Since last spring, we have been following developments in the oft-delayed Fair Labor Standards Act (FLSA) regulations rewrite by the Department of Labor (DOL). Yesterday, we received word that the DOL has completed a draft of the new regulations and sent them to the Office of Management and Budget’s Office of Information and Regulatory Affairs … Continue Reading

Not Every Employee is Covered by the FLSA, But You're Not Off the Hook Just Yet

If you read this blog, attend presentations on wage and hour issues, or just shudder every time you read about another overtime or minimum wage lawsuit, you might assume that all employees are covered by the federal Fair Labor Standards Act (FLSA) and its regulations. However, in some rare circumstances, the FLSA may not cover … Continue Reading

A Wolf in Sheep's Clothing is Still a Wolf: The FLSA Regular Rate and Breach of Contract

Recently, I read about a construction contractor in Los Angeles caught in the middle of litigation between its subcontractors and the city, on behalf of the subcontractor’s former employees. According to the employees, the subcontractors had allegedly promised to pay them the prevailing wage for that area of $49.00 per hour, but had only paid … Continue Reading

Second, Third Circuits Tighten FLSA Pleading Standards, Challenge "Barebones" Complaints

Apologies to John Steinbeck, but in some ways, both 2013 and 2014 have been the winters of FLSA plaintiffs’ discontent on the East Coast. Last summer, the Second Circuit (which covers New York, Connecticut, and Vermont) issued a number of decisions tightening pleading standards under the Supreme Court’s decisions in Iqbal and Twombly. In one … Continue Reading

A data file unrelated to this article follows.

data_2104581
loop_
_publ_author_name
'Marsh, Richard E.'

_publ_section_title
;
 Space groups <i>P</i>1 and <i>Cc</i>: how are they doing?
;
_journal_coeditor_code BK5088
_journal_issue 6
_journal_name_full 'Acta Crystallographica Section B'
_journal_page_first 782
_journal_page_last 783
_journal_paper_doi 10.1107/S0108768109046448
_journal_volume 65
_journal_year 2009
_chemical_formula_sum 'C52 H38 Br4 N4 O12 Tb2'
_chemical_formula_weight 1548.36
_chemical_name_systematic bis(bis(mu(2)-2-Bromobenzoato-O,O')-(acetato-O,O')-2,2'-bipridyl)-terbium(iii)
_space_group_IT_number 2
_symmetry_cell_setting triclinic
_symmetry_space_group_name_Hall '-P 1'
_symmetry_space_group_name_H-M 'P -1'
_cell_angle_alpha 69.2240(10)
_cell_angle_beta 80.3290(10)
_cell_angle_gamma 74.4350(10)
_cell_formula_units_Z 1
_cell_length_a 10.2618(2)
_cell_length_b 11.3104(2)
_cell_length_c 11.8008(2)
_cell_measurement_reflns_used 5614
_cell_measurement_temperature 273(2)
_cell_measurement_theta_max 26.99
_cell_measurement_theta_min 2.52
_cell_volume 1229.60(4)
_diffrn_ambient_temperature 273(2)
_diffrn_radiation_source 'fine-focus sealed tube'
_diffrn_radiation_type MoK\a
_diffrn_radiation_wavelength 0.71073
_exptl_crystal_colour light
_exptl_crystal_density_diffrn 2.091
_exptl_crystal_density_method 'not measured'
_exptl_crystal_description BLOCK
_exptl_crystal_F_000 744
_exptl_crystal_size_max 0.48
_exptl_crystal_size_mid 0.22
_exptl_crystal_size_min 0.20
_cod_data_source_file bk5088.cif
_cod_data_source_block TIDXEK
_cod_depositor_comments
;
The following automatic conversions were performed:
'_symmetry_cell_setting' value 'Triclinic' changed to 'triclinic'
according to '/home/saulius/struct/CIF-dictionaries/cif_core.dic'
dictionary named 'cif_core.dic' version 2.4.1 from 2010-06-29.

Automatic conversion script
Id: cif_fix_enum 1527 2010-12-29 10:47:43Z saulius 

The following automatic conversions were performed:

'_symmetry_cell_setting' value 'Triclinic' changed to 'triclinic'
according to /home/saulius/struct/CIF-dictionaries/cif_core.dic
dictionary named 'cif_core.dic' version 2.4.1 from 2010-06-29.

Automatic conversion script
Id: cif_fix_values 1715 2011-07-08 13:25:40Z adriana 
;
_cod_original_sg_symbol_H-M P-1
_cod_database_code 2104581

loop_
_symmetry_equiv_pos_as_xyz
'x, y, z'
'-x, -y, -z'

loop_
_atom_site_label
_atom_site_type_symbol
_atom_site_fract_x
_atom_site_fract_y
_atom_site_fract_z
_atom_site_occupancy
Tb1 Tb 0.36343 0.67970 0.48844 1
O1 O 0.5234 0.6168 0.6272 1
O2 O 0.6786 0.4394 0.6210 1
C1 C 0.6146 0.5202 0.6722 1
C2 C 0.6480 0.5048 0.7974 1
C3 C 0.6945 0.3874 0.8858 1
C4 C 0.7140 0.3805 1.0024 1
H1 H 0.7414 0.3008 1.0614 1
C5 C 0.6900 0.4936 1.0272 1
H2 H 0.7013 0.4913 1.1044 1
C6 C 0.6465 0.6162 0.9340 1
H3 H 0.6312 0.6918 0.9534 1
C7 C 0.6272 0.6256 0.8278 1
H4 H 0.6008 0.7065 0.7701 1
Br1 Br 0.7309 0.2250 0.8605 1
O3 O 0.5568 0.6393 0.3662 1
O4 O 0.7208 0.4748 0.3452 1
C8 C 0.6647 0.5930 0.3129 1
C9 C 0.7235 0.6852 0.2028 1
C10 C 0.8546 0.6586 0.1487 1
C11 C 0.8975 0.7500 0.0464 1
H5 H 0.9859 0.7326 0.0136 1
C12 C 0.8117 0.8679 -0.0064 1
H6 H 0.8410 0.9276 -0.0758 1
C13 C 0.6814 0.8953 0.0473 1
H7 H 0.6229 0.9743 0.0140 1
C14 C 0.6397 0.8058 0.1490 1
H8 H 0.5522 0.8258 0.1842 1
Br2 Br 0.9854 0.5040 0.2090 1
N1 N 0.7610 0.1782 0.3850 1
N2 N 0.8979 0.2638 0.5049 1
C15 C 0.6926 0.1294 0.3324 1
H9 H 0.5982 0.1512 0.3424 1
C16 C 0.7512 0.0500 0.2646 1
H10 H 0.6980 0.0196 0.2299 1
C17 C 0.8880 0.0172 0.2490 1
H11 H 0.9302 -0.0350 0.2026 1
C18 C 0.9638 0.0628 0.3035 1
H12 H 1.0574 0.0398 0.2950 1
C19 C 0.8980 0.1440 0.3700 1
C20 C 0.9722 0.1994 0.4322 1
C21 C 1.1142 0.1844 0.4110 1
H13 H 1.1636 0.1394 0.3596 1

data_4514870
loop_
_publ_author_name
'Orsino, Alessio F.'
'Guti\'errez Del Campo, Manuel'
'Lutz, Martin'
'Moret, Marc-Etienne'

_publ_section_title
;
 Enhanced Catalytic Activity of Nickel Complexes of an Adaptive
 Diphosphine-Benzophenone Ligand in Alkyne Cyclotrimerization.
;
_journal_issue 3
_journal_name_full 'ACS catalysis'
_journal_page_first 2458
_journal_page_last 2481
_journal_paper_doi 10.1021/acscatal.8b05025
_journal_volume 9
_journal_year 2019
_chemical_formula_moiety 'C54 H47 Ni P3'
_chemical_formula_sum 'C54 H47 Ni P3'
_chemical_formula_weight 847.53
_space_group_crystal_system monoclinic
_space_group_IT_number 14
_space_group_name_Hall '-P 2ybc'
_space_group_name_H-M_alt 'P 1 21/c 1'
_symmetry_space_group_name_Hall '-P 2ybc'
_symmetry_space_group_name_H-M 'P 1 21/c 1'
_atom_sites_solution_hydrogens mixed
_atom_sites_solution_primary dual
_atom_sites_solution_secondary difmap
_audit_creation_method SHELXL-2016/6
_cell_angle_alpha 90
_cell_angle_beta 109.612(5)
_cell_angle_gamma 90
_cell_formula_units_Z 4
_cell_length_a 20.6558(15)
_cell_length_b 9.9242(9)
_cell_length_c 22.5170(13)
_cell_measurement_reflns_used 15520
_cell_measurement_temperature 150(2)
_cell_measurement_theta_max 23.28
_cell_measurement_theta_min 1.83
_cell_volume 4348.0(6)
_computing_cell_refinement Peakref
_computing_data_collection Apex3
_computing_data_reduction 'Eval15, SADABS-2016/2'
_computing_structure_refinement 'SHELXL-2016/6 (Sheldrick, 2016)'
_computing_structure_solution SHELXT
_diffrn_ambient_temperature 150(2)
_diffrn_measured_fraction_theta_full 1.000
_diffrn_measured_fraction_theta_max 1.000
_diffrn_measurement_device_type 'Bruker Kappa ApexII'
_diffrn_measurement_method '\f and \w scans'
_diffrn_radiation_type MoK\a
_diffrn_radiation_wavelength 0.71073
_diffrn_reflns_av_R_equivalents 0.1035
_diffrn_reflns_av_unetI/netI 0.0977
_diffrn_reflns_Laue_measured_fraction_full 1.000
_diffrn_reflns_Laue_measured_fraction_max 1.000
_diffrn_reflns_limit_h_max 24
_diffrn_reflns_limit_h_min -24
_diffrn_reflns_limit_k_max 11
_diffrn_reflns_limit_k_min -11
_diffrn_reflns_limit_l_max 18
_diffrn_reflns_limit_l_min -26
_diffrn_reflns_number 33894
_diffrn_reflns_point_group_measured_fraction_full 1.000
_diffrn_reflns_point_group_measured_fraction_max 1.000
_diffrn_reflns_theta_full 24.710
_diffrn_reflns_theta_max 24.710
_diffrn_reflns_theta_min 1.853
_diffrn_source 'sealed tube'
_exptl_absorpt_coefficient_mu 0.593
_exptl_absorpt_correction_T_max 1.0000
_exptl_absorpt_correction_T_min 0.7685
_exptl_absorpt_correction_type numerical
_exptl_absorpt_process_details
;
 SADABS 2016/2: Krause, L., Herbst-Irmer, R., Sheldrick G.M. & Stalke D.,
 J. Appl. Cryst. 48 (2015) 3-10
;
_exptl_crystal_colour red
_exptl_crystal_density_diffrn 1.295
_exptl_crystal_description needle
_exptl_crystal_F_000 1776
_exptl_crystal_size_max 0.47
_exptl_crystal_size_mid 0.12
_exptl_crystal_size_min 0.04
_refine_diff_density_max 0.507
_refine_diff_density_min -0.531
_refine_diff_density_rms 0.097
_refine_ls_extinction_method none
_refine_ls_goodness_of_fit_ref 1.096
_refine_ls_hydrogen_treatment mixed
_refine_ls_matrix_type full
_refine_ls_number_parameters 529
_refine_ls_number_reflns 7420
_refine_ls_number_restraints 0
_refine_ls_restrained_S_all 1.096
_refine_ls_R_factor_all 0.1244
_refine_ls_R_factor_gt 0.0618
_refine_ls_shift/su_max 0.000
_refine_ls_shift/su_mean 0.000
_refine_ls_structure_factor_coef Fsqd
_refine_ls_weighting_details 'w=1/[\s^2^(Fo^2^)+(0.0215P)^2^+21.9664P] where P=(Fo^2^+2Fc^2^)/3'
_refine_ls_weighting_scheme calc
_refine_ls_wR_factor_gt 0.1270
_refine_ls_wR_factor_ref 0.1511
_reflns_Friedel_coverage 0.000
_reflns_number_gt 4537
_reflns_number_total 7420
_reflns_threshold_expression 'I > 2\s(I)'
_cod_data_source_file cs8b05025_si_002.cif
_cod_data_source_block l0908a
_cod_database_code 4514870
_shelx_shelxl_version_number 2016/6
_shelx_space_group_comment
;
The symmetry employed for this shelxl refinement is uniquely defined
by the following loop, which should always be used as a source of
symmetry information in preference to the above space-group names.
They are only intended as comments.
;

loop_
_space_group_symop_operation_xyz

Good Things Come To Those Who Document Good Wage & Hour Practices

Remember those Guinness commercials from the early 2000s with the tagline “Good things come to those who wait” (or maybe, if you predate the no-mess squeeze bottles, you remember the Heinz ketchup commercials with the same tagline from the 1980s)? In wage and hour law, good things come to those who document good wage and … Continue Reading

Looking into My Crystal Ball at the Future of FLSA Regulations

Last month, I wrote about the Obama Administration’s Presidential Memorandum to the U.S. Department of Labor (DOL) instructing its Secretary to update regulations regarding overtime protection for workers under the Fair Labor Standards Act (FLSA), the federal law that establishes minimum wage and overtime pay requirements.  Since then, DOL Secretary Perez has spoken publicly about … Continue Reading

Supreme Court Holds that "Mere Presence" of FLSA Collective-Action Claims Cannot Save a Lawsuit Where Named Plaintiff's Individual Claims Are Moot

Guest Author: Lindsey Marcus Some good news for employers. In a recent 5-4 opinion, the U.S. Supreme Court held that collective-action claims brought under the Fair Labor Standards Act (FLSA) are moot when the named plaintiff has no continuing personal interest in the outcome of the lawsuit and no motion for conditional certification has been … Continue Reading